I TURN SENTENCES around," says E. I. Lonoff. "That's my life. I write a sentence and then I turn it around. Then I look at it and I turn it around again. Then I have lunch.Then I come back in and write another sentence. Then I have tea and turn the new sentence around. Then I read the two sentences over and turn them both around . . . And if I knock off from this routine for as long as a day, I'm frantic with boredom and a sense of waste."

Lonoff, brilliant writer and austere relcuse, is the object of a literary pilgrimage by Nathan Zuckerman, the central character of Philip Roth's new novel. Zuckerman is a writer too: 23 years old, four stories in print, and on the make in both senses of that phrase. He has already been profiled in Saturday Review , and is volubly expert on the rivalries of those gorgeous men-of-war, the famous American Jewish writers. The reader will spend a good part of this book trying to decide who is represented by E. I. Lonoff, and who by Felix Abravanel -- a man whose charm "was like a moat so oceanic that you could not even see the great turreted and buttressed thing it had been dug to protect."

As an original for Zuckerman, we are likely indeed to think of Roth himself near the start of his career. The central issue of this novel has as its seed an unpublished story of Zuckerman's that upsets his parents extremely: a treatment of a Zuckerman family scandal, in which Zuckermans -- therefore Jews -- are revealed as adulterous, violent and greedy. Papa Zuckerman consults a capo of the Newark Jewish community, Judge Leopold Wapter, who shows the offending typescript to Mrs. Wapter. Zuckerman soon receives a questionnaire from the Wapters ("If you had been living in Nazi Germany in the thirties, would you have written such a story?"). The distress of Zuckerman's elders recalls that which greeted "Epstein," Roth's own early story about an adulterous Jew.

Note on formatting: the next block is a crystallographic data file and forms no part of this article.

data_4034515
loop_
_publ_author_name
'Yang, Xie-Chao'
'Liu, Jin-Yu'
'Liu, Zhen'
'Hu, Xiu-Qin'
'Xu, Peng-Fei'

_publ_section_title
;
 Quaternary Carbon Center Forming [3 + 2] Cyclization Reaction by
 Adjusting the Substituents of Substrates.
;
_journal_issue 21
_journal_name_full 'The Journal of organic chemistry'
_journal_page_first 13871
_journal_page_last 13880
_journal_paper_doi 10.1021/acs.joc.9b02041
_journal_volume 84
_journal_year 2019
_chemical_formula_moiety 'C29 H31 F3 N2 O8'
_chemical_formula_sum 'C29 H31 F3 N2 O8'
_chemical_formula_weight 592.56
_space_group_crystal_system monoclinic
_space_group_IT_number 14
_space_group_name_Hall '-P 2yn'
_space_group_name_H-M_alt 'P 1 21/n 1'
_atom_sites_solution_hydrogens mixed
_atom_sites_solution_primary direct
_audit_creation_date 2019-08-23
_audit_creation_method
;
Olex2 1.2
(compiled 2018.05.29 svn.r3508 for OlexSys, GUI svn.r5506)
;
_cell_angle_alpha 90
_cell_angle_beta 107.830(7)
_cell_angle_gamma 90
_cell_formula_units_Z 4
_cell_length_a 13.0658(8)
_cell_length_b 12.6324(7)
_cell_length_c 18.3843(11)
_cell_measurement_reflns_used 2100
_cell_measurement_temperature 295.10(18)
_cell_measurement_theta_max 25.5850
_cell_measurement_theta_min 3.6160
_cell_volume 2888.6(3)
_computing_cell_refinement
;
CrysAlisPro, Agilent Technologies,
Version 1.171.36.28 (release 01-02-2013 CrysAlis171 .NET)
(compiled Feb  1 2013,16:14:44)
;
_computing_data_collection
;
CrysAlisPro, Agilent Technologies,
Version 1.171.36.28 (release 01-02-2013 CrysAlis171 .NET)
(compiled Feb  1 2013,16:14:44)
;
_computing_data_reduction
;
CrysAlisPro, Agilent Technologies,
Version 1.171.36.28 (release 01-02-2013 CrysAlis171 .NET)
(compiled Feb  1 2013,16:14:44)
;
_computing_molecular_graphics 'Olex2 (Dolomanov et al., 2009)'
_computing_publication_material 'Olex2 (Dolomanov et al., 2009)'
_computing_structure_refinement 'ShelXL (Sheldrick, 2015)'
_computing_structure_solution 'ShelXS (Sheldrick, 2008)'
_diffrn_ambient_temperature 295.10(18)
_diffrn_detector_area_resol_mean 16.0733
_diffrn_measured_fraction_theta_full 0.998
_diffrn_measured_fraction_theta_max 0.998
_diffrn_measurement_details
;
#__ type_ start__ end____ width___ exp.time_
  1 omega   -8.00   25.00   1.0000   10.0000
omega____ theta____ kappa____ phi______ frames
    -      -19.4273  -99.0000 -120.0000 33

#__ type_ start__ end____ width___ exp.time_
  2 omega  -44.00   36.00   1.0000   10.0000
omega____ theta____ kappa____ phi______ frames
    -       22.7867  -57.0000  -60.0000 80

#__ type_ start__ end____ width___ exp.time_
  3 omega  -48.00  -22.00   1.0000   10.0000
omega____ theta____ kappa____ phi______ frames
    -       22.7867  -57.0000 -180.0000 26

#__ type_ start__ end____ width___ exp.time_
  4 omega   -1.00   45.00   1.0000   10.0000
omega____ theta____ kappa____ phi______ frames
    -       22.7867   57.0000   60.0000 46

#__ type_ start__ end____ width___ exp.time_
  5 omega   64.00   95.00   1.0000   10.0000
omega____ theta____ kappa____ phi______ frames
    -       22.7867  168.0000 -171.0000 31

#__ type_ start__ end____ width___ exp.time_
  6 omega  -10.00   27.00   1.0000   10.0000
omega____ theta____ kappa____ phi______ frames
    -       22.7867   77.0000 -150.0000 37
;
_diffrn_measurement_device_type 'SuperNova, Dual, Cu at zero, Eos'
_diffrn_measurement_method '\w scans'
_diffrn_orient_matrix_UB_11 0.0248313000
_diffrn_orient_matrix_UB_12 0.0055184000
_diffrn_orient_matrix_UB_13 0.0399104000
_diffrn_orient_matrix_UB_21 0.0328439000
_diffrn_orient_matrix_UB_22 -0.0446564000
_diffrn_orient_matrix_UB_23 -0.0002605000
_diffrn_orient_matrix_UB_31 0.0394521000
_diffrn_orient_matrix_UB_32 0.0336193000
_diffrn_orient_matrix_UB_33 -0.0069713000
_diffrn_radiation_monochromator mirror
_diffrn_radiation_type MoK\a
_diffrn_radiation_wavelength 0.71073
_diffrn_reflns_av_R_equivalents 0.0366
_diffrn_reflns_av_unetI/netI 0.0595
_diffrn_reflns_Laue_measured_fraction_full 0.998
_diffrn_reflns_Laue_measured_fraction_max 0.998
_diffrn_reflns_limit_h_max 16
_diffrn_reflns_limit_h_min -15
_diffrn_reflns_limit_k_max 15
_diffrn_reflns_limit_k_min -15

But the issue goes far beyond whether or not Zuckerman's story should be published. As he comes to realize in the course of the novel, he faces difficult problems of loyalty and personal identification. The pull is between his art and his origins. Thus his need for a Jewish father's endorsement from the high-minded Lonoff. And thus his need for a wife so Jewish that she will cancel out his transgressions -- a need met and disposed of in a way far too entertaining even to be hinted at.

This novel is not merely short -- The New Yorker consumed it entire in two consecutive issues -- but specifically short-story-like. The characters are few, the subject is circumscribed. Although there are flashbacks, the main action takes place within 24 hours, and within the confines of a single house. One must be grateful to the author for not padding a delicate story in order to satisfy the prevalent taste for big books.

Still, one might have been made more grateful yet. The Ghost Writer suffers, if not from paddng, at least from flaws of emphasis. Felix Abravanel for one, and Zuckerman's estranged girl friend for another, are given too much flesh for the fine bones of the plot to bear.

Another flaw lies in the large structure: we learn in the first sentence that the story is being remembered by Zuckerman more than 20 years later. This distance proves useful, allowing for such footnotes as "I was then at the stage of my erotic development when nothing excited me as much as having intercourse on the floor." The trouble is that the story ends within the memory, leaving us with a framework novel missing half a frame. We would like to come back to the mature Zuckerman -- and we would like, when we do, to feel an added resonance in the story. It would be hard to avoid anti-climax in writing such an ending, but if anyone could do it, Roth could.

And we can only believe that he could. This, his 11th book, provides further evidence that he can do practically anything with fiction.His narrative power -- the ability to delight the reader simultaneously with the telling and the tale, employing economy that looks like abundance, ornament that turns out to be structure -- is superb. He is so good in this book that even when he's bad, he's good. The Ghost Writer is a thoroughly earned triumph. It is built not only with high craft but also with base craft, the laborious turning of sentences -- what we would expect, not from a Lonoff fixed in the firmament, but from the most nervous, the least "established," the most sweatily hopeful, of Zuckermans.